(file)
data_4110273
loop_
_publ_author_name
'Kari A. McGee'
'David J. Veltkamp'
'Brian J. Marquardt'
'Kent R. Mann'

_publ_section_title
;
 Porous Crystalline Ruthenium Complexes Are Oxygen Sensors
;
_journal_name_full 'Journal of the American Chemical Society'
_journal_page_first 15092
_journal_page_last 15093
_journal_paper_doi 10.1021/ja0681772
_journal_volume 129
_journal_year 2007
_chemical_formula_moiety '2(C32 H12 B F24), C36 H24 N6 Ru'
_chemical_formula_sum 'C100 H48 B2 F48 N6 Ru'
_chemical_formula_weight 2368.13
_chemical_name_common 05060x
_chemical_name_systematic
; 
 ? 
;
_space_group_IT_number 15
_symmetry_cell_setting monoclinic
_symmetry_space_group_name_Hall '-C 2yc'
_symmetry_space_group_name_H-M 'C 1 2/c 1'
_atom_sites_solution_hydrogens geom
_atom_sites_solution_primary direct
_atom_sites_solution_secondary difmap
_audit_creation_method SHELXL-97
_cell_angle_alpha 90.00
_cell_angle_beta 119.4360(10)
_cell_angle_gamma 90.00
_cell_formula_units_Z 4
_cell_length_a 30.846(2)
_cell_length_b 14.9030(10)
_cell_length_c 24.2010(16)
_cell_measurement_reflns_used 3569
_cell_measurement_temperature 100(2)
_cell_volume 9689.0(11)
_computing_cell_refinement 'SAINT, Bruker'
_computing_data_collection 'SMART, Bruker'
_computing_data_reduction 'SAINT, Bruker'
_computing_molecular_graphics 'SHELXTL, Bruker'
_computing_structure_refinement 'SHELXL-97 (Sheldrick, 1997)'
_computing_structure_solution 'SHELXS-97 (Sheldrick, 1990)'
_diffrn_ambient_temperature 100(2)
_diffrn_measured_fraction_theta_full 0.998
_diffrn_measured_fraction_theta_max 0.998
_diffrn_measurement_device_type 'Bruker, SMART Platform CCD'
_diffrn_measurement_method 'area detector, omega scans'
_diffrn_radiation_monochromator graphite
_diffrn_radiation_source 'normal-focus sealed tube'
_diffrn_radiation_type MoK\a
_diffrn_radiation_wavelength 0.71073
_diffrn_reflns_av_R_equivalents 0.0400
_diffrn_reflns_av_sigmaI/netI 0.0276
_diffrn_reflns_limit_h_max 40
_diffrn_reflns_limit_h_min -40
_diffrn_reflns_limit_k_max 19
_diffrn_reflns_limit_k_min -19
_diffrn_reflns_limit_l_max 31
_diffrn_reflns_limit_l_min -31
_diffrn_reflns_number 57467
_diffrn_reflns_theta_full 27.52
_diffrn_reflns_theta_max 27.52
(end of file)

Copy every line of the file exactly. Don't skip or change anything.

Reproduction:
data_4110273
loop_
_publ_author_name
'Kari A. McGee'
'David J. Veltkamp'
'Brian J. Marquardt'
'Kent R. Mann'

_publ_section_title
;
 Porous Crystalline Ruthenium Complexes Are Oxygen Sensors
;
_journal_name_full 'Journal of the American Chemical Society'
_journal_page_first 15092
_journal_page_last 15093
_journal_paper_doi 10.1021/ja0681772
_journal_volume 129
_journal_year 2007
_chemical_formula_moiety '2(C32 H12 B F24), C36 H24 N6 Ru'
_chemical_formula_sum 'C100 H48 B2 F48 N6 Ru'
_chemical_formula_weight 2368.13
_chemical_name_common 05060x
_chemical_name_systematic
; 
 ? 
;
_space_group_IT_number 15
_symmetry_cell_setting monoclinic
_symmetry_space_group_name_Hall '-C 2yc'
_symmetry_space_group_name_H-M 'C 1 2/c 1'
_atom_sites_solution_hydrogens geom
_atom_sites_solution_primary direct
_atom_sites_solution_secondary difmap
_audit_creation_method SHELXL-97
_cell_angle_alpha 90.00
_cell_angle_beta 119.4360(10)
_cell_angle_gamma 90.00
_cell_formula_units_Z 4
_cell_length_a 30.846(2)
_cell_length_b 14.9030(10)
_cell_length_c 24.2010(16)
_cell_measurement_reflns_used 3569
_cell_measurement_temperature 100(2)
_cell_volume 9689.0(11)
_computing_cell_refinement 'SAINT, Bruker'
_computing_data_collection 'SMART, Bruker'
_computing_data_reduction 'SAINT, Bruker'
_computing_molecular_graphics 'SHELXTL, Bruker'
_computing_structure_refinement 'SHELXL-97 (Sheldrick, 1997)'
_computing_structure_solution 'SHELXS-97 (Sheldrick, 1990)'
_diffrn_ambient_temperature 100(2)
_diffrn_measured_fraction_theta_full 0.998
_diffrn_measured_fraction_theta_max 0.998
_diffrn_measurement_device_type 'Bruker, SMART Platform CCD'
_diffrn_measurement_method 'area detector, omega scans'
_diffrn_radiation_monochromator graphite
_diffrn_radiation_source 'normal-focus sealed tube'
_diffrn_radiation_type MoK\a
_diffrn_radiation_wavelength 0.71073
_diffrn_reflns_av_R_equivalents 0.0400
_diffrn_reflns_av_sigmaI/netI 0.0276
_diffrn_reflns_limit_h_max 40
_diffrn_reflns_limit_h_min -40
_diffrn_reflns_limit_k_max 19
_diffrn_reflns_limit_k_min -19
_diffrn_reflns_limit_l_max 31
_diffrn_reflns_limit_l_min -31
_diffrn_reflns_number 57467
_diffrn_reflns_theta_full 27.52
_diffrn_reflns_theta_max 27.52